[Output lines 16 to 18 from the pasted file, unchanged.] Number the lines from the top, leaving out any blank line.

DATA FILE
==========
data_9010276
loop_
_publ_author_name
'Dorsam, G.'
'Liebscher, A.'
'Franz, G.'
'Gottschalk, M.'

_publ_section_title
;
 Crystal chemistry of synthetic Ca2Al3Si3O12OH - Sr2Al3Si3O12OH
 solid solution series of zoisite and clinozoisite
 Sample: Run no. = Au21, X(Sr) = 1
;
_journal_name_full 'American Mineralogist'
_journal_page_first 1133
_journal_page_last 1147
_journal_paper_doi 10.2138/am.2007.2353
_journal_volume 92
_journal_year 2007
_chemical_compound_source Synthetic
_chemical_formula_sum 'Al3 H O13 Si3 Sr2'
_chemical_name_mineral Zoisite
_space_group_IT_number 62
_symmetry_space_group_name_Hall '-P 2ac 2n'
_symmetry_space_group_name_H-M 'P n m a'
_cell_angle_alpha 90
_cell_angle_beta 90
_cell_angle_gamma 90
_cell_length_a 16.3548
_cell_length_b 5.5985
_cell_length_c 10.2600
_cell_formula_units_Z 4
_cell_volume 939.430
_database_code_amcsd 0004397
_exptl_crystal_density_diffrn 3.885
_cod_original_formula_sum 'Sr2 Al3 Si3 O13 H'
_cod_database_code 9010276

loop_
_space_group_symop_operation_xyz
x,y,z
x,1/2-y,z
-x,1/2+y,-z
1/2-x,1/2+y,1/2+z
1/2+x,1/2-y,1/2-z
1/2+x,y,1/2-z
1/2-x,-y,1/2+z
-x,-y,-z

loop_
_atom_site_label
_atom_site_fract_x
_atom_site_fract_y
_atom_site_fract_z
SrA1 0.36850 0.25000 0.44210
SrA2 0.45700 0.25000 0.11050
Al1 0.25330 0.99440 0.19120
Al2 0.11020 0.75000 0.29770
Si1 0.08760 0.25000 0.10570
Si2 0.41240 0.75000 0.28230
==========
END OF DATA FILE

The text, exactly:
_journal_page_last 1147
_journal_paper_doi 10.2138/am.2007.2353
_journal_volume 92